If there's one legal issue that may trump sex offender hysteria, it's the rights of property owners. So, what happens when those two issues collide head-on, as in the case of retroactive residency restrictions against property-owning sex offenders?
That's what the Ohio Supreme Court tackled today, in the case of Hyle v. Porter.
Appellant Gerry Porter Jr. and his wife bought their home in Cincinnati in 1991. Shortly thereafter, Porter was convicted of two sex offenses (sexual imposition and sexual battery). Some years later, in 2003, the state legislature passed its law forbidding convicted sex offenders from living within 1,000 feet of a school. The city attorney ordered Porter out of his home. A trial court approved the order, and an appellate court agreed.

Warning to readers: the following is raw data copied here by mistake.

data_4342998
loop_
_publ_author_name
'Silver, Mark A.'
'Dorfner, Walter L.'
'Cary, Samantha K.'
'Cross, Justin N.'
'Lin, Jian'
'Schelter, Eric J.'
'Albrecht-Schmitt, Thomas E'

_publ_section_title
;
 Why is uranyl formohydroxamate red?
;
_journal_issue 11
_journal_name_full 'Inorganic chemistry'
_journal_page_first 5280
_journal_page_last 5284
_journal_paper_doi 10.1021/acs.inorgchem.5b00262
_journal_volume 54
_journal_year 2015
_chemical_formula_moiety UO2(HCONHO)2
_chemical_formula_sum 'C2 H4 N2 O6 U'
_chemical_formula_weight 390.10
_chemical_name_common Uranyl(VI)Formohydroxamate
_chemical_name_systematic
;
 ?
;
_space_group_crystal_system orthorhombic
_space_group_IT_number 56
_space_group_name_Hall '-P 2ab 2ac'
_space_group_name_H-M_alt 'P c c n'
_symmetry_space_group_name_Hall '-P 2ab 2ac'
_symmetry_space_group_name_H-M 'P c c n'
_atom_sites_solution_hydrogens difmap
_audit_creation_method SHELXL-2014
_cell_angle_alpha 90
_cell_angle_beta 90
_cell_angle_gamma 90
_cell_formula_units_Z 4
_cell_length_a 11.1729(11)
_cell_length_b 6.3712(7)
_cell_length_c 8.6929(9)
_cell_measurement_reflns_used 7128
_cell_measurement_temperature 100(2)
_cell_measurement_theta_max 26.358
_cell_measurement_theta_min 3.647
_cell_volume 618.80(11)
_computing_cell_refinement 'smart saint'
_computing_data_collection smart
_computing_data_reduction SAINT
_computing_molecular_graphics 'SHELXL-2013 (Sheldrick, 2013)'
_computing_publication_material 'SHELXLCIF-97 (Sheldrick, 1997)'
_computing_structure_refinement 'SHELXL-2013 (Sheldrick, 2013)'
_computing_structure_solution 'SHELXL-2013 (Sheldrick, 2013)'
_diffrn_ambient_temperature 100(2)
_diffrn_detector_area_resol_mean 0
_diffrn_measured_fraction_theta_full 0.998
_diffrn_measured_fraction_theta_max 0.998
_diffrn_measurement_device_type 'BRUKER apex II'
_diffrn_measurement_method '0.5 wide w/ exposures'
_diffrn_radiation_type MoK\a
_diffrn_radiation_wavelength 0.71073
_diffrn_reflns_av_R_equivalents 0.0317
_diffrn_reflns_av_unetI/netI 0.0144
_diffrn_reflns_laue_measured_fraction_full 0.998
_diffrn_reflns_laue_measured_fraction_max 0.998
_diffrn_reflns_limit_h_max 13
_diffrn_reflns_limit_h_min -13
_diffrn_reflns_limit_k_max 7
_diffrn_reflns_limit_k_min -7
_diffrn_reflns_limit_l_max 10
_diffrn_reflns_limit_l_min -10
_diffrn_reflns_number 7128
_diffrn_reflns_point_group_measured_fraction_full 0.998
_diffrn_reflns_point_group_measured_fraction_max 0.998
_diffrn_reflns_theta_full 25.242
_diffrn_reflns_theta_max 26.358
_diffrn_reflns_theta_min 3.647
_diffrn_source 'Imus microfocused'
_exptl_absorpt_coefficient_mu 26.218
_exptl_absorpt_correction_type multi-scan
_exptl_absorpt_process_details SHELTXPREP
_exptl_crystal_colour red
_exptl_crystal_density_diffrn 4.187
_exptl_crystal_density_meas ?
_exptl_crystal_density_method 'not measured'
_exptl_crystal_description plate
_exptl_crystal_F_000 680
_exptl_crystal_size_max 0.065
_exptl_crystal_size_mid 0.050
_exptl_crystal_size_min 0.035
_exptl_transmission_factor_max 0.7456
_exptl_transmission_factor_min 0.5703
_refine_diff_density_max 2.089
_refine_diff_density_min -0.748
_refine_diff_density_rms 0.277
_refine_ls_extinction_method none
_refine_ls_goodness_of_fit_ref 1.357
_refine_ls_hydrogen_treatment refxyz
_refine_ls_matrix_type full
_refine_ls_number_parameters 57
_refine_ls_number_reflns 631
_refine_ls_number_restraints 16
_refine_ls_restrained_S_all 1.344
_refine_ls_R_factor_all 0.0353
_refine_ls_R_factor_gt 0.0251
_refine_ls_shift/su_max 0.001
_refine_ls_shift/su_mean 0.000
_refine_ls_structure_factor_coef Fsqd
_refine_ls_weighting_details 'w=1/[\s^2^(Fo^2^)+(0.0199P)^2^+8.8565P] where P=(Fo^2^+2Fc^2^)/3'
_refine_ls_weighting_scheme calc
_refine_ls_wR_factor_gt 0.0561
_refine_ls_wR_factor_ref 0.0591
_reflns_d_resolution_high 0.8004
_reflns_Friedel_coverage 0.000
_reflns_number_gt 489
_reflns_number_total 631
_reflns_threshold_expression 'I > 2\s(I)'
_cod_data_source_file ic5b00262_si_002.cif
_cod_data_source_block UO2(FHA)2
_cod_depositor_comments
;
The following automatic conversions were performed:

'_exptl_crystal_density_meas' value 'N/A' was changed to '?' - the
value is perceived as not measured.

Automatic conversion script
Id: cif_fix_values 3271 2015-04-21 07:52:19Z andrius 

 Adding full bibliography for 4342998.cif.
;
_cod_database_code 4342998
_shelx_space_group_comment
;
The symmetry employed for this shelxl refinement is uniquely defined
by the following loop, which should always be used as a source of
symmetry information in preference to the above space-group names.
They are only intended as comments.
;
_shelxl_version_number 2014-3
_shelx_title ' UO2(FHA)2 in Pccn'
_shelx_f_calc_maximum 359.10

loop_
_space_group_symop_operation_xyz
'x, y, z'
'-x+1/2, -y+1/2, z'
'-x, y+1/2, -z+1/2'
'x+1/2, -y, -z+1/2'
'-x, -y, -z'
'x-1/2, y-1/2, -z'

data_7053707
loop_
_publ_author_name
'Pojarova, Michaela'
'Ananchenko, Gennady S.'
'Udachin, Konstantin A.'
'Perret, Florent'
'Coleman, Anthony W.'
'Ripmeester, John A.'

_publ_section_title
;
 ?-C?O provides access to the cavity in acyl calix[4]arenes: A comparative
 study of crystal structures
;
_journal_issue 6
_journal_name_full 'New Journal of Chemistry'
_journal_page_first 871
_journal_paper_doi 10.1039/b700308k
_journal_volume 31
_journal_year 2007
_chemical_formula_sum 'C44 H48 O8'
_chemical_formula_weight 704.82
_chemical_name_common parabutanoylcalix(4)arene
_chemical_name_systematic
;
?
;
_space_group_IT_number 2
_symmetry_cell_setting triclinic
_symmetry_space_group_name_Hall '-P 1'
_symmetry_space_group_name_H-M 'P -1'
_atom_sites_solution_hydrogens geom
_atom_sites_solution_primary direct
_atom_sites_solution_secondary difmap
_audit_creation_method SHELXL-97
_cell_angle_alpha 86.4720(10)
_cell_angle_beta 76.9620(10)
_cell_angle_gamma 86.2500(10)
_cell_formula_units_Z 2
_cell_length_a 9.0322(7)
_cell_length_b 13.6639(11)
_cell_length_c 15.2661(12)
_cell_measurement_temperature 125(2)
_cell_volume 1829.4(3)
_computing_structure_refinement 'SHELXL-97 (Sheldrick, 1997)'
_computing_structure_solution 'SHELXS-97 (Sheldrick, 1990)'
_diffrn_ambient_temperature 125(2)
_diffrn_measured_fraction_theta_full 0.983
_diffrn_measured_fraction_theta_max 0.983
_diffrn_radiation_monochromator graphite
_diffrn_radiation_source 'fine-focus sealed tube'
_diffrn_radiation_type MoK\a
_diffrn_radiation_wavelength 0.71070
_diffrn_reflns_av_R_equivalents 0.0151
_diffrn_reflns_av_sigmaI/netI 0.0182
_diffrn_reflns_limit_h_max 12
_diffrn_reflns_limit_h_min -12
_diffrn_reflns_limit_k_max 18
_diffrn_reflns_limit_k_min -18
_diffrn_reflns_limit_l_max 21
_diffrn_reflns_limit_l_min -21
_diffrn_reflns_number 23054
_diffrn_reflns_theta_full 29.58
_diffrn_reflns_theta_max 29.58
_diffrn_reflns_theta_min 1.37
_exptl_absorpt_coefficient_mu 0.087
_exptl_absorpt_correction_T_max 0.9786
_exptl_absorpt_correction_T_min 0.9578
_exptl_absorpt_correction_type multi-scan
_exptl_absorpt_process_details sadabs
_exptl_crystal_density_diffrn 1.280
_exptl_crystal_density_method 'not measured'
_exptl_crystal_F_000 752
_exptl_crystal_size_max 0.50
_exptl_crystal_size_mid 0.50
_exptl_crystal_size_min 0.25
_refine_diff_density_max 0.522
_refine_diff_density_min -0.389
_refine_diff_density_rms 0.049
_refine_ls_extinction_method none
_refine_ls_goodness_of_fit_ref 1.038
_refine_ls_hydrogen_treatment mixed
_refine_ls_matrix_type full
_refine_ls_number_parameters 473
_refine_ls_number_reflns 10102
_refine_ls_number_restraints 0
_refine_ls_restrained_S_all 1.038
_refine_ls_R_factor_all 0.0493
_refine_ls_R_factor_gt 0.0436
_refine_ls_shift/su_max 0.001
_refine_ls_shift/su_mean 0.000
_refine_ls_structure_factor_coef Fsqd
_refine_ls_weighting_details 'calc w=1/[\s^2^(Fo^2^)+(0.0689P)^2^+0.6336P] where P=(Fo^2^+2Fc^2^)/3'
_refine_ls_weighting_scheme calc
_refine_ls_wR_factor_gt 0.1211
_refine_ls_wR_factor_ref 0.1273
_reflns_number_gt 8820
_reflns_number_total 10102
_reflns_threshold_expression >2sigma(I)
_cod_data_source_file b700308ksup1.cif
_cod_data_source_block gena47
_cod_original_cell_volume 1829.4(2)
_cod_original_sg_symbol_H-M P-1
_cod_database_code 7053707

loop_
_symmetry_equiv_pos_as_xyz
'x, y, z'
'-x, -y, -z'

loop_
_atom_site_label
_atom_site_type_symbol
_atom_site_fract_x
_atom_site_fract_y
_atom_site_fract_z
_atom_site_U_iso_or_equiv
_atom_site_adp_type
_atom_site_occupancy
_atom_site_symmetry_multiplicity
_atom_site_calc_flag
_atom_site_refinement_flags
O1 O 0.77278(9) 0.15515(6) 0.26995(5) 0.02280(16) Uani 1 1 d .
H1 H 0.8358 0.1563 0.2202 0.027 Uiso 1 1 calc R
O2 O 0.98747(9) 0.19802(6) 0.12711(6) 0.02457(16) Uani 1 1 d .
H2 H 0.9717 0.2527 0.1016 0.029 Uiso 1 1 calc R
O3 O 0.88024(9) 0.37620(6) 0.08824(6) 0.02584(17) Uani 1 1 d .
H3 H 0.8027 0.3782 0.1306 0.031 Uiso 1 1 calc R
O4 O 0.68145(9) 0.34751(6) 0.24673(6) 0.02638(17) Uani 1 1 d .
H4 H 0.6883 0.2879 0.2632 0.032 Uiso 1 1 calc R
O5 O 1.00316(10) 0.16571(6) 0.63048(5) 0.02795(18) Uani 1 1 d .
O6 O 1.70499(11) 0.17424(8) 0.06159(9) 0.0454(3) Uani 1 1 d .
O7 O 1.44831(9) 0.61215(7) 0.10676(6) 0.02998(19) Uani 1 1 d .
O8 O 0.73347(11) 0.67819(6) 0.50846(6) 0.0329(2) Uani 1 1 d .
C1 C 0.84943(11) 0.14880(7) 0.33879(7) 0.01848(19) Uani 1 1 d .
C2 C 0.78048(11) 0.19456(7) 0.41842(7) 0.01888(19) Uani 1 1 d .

With one justice dissenting, the state Supreme Court held today that the residency law is not retroactive because its text does not specifically say that it is. The justices thereby sidestepped the more sticky issue of whether such a law, if expressly made retroactive by the legislature, would violate the Ohio Constitution's prohibition against retroactive laws that infringe on an individual's substantive rights, such as property rights.
Commenting on today's decision, the law profs over at Sentencing Law & Policy note that the Court "essentially kicked this hot-potato issue over to the Ohio state legislature. It will be VERY interesting to see how the Ohio legislature responds, especially since the defendant here is asserting property rights that can often change the usual political dynamics that surround crime and punishment debates."
The full opinion is here; a summary is here. The Sex Crimes blog has additional commentary.